* Histoire littéraire D'Italie, par P. L. Ginguené. Paris. It has now reached the 6th vol. and is a work of great erudition and elegance.
reference to the “ Southern Literature” of M. Sismondi, the Germany of M. de Stael, and the Dramatic Literature of Schlegel. These are the three great champions of the romantic in contradistinction to the classical, or to the French school, for which exclusively the latter term is arrogated by the French critics. The English in their warfare in defence of their own and the Spanish drama, had no allies on the Continent of any account, until M. de Stael, Schlegel, and Sismondi entered the lists on their side, and completed a coalition nearly as potent in its way as was that of Vienna against the emperor Napoleon. Sismondi has taken the Spanish drama especially under his protection, and as he promises to give the world, in continuation of his present work, a review of the literature of the North of Europe including the English, we may expect to find him still more earnest in the cause of Shakspeare than of Calderon and Lope de Vega. In the celebrated German critic, William Schlegel, Shakspeare has found an enthusiastic and all powerful advocate. “His account of him,” says the Edinburgh Review, “is admirably characteristic,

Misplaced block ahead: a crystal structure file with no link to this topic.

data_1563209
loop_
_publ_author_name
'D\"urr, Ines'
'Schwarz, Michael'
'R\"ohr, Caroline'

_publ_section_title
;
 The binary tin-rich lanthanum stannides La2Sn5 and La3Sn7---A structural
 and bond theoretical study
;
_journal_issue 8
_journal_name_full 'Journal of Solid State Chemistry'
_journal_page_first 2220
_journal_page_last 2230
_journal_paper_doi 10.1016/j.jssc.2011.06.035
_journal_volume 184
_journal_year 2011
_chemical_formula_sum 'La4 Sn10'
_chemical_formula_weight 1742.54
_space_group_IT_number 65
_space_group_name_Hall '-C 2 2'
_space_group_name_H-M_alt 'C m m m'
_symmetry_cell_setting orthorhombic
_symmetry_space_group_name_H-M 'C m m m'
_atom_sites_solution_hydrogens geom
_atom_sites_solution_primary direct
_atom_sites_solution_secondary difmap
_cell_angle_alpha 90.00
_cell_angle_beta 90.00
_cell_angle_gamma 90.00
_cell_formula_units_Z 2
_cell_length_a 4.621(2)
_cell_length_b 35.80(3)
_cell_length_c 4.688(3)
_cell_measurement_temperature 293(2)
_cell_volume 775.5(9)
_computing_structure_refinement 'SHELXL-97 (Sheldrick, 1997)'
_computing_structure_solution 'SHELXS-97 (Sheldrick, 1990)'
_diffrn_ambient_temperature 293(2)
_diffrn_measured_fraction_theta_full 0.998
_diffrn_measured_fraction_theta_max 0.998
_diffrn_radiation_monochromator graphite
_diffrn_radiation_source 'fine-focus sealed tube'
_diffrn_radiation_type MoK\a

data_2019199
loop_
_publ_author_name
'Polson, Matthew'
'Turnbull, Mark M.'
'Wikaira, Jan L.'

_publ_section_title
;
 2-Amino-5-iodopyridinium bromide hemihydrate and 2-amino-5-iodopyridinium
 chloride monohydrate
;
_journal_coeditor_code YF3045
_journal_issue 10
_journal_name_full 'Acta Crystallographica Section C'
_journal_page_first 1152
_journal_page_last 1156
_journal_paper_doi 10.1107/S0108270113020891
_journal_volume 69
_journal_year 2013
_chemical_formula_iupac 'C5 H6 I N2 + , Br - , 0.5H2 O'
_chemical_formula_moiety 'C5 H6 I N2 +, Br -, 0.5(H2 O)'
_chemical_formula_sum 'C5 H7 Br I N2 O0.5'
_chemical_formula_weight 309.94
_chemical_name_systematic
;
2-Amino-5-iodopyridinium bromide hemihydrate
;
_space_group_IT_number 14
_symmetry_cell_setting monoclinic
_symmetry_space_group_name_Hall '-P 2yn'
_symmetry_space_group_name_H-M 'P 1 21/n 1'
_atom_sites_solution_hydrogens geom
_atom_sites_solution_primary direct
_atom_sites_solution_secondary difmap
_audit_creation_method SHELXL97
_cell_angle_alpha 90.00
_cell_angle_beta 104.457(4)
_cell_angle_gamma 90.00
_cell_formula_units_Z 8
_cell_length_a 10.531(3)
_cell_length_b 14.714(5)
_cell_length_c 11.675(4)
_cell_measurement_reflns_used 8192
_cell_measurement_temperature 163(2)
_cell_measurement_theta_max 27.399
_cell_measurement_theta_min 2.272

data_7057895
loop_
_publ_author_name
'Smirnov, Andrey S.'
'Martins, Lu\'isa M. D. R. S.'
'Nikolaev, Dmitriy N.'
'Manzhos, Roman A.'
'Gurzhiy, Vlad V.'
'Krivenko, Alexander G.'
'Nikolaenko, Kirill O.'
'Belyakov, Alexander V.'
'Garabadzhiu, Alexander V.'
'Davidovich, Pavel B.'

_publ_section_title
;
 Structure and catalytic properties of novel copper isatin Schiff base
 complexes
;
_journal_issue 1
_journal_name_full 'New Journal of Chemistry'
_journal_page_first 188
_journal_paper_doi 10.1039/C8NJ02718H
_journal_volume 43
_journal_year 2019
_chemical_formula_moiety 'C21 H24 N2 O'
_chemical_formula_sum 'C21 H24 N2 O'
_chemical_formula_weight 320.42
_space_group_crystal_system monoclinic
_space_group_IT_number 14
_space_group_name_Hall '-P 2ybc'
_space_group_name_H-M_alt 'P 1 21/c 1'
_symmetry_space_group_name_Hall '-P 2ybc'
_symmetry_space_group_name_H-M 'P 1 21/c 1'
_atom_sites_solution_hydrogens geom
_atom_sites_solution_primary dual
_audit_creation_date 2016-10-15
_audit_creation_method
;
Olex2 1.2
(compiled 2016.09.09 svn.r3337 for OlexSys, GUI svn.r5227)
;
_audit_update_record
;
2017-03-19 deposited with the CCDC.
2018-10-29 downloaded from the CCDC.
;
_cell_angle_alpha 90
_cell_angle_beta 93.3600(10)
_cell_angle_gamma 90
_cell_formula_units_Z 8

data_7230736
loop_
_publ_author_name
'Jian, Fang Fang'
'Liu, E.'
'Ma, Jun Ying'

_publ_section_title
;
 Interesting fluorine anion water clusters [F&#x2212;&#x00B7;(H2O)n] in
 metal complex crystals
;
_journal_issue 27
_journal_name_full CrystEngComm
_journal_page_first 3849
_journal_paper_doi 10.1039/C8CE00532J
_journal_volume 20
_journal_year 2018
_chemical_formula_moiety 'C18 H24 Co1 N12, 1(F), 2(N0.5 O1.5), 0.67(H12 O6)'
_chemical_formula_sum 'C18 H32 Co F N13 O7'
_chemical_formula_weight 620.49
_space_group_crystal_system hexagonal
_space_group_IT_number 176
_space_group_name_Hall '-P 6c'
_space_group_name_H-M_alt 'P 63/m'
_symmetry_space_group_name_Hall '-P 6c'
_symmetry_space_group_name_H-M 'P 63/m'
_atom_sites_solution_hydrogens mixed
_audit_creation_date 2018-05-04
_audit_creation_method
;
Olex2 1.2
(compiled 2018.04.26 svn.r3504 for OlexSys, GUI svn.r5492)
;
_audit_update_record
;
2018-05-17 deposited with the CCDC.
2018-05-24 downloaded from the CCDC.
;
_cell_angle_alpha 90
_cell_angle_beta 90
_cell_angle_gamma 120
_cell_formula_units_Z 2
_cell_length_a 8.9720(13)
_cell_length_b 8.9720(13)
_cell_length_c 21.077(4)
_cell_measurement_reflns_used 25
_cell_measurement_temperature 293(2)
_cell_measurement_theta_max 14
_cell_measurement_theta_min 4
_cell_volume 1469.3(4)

and indeed by far the best which has been given of the plays of that great genius by any writer either English or foreign.” Under our general head of elegant literature, the reader will find a considerable extract from Schlegel's investigation of the merits of Shakspeare, and will be struck with the force and beauty of the author's remarks. This part of his work, which is entitled—Lectures on dramatic literature—although the most interesting to us, is not the most useful or important. His history and analysis of the drama of the antients deserve particular attention, and may be studied with solid profit. As the work has been considered at large in the principal reviews of Great Britain, we need not dwell upon it. The Germany of M. de Stael has been reprinted and widely circulated in this country. Our public is generally acquainted with the admirable critique of it which sir James Mackintosh has published in the Edinburgh Review. We shall, therefore, only say of it that we think it worthy of her great re‘putation; but that she has gone too far in her encomiums on German genius, and the productions of the German school, and might with advantage to herself and her readers have left the mystical philosophy of that school to be exposed by some one of its own plodding adepts. The German philosophy is little better than a relapse into the occult scienees, of which the eighteenth century was supposed to have for ever purged the list of human studies. When we find the powers of eloquence and imagination leagued in its support, we have reason to tremble, lest the progress of sound knowledge should be arrested, and its empire